The Cape town that began as a farming community!
Yarmouth began as a farming community in which the people of the town raised pigs, cattle, and sheep. Due to livestock pasturage, firewood collection, shipbuilding, and the construction of the Old Colony Railroad, the old-growth forests of the Wampanoag era had disappeared from Yarmouth by the end of the nineteenth century, not to be replaced with stands of incipient second-growth forest until agriculture declined in the town during the twentieth century.
Although agriculture was a prominent part of Yarmouth life, the town’s location led its people to make much of their living from the ocean. For centuries, many Yarmouth men worked as whalers. In the early nineteenth century, merchantmen skippered by Yarmouth captains participated in the China Trade between New England and the Cantonese trading center of Whampoa. Captain Ebenezer Sears of Yarmouth was the first American skipper to take a merchant vessel around the Cape of Good Hope. In 1854, Captain Asa Eldridge of Yarmouth skippered the clipper Red Jacket, a packet ship, between New York and Liverpool in only 13 days, 1 hour, and 25 minutes, dock to dock, setting a speed record for fastest trans-Atlantic crossing by a commercial sailing vessel that has remained unbroken ever since. In 1856, Captain Eldridge skippered the ill-fated steamship SS Pacific, which disappeared at sea on a voyage from Liverpool to New York. The house of another Yarmouth sea captain, Captain Bangs Hallet, is now a museum and home to the Historical Society of Old Yarmouth.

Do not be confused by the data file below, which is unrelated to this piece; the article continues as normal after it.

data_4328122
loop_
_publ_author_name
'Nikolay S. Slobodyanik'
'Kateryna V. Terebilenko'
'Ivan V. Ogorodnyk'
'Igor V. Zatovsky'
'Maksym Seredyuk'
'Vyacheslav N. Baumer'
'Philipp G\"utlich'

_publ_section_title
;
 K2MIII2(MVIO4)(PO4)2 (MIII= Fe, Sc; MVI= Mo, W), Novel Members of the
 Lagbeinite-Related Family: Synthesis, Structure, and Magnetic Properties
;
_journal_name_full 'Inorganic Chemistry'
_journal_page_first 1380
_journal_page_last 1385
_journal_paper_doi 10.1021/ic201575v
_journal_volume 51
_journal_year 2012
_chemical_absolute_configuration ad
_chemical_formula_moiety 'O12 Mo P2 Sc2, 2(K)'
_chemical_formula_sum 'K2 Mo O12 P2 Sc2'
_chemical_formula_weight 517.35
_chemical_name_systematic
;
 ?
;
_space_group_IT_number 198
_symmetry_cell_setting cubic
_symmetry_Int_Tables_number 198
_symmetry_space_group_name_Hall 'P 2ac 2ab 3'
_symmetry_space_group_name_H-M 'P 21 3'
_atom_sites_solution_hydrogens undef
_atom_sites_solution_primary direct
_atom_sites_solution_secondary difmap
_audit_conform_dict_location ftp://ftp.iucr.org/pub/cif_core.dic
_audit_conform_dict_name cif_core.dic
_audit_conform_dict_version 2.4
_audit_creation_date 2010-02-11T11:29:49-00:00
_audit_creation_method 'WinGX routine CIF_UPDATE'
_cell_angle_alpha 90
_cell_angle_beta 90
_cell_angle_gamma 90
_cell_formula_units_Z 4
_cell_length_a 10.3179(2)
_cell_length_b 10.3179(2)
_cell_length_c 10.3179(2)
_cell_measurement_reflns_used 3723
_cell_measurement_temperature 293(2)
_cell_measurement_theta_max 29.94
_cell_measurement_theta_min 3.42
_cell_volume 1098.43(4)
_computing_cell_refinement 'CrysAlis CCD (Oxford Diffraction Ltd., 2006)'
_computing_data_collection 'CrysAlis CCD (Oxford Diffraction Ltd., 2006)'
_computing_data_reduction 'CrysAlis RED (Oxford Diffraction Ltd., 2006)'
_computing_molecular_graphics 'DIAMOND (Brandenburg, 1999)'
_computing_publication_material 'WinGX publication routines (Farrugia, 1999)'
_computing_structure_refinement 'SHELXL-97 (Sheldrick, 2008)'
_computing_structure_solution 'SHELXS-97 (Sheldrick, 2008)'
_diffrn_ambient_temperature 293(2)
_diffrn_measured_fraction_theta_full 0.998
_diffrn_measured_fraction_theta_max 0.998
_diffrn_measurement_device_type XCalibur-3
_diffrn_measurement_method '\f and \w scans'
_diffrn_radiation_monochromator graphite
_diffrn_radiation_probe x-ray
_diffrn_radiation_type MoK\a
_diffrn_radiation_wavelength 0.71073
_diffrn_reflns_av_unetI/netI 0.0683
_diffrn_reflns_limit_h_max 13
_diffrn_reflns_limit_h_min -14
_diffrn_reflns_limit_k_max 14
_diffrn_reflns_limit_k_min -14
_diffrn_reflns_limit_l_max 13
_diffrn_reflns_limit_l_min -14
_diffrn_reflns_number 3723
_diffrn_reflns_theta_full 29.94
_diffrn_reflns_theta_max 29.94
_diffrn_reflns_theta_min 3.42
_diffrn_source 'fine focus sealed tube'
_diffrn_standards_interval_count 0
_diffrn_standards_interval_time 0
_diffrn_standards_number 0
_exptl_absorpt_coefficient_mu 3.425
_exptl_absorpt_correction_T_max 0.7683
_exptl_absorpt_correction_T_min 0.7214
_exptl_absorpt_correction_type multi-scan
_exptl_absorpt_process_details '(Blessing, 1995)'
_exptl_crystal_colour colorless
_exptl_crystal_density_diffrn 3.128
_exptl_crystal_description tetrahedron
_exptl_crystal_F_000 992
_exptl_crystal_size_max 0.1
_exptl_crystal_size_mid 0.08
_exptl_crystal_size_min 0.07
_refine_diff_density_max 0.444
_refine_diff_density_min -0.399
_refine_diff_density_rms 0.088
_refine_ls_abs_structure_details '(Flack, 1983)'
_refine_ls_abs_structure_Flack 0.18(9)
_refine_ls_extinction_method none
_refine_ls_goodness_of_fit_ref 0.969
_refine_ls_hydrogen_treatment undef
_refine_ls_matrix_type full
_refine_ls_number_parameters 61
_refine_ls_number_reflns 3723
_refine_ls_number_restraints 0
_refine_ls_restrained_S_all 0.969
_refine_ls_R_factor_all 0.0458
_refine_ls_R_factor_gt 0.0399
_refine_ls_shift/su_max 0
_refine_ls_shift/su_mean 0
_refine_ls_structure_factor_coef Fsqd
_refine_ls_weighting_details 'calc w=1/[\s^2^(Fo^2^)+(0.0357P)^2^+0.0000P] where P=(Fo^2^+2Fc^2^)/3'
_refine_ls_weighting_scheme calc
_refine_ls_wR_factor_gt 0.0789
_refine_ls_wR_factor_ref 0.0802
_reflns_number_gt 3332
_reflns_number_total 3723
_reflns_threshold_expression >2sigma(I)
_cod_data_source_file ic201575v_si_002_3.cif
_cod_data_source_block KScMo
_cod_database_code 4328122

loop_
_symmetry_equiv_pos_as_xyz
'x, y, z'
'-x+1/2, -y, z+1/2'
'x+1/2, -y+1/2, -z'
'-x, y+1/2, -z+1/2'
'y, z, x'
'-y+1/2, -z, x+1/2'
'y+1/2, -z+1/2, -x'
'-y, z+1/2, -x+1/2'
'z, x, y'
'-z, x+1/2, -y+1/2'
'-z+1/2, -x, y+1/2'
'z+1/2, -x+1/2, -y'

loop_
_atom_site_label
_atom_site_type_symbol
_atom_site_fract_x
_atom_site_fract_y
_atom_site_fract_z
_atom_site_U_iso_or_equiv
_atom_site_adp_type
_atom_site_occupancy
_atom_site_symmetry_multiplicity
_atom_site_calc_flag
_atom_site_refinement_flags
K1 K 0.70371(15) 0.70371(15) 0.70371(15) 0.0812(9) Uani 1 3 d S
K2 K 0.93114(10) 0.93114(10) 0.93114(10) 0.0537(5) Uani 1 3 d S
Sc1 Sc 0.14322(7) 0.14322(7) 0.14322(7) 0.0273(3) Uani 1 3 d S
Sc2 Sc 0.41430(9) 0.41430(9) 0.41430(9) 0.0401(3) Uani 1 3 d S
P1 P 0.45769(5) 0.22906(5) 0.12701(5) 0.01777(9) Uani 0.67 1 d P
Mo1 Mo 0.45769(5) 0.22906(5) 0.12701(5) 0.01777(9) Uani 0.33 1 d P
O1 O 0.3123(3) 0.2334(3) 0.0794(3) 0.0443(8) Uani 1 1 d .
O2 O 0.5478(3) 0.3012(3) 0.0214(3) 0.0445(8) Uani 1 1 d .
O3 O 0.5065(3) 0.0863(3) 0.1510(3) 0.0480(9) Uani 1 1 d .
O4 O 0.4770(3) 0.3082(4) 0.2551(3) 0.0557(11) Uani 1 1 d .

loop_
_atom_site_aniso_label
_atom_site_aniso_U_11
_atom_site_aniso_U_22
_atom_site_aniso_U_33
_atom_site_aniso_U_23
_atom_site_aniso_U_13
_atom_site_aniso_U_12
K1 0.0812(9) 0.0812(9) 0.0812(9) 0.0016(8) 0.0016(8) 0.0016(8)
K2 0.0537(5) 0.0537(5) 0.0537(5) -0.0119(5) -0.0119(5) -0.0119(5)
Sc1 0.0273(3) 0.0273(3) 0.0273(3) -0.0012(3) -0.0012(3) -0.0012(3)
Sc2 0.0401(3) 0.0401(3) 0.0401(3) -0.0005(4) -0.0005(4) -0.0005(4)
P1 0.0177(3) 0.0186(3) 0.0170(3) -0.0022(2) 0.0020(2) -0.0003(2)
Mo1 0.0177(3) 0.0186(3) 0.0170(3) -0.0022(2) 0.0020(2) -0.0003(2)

Great page about Yarmouth by CapeCodTravel.com
TripAdvisors Top 10 Things to do in Yarmouth, MA
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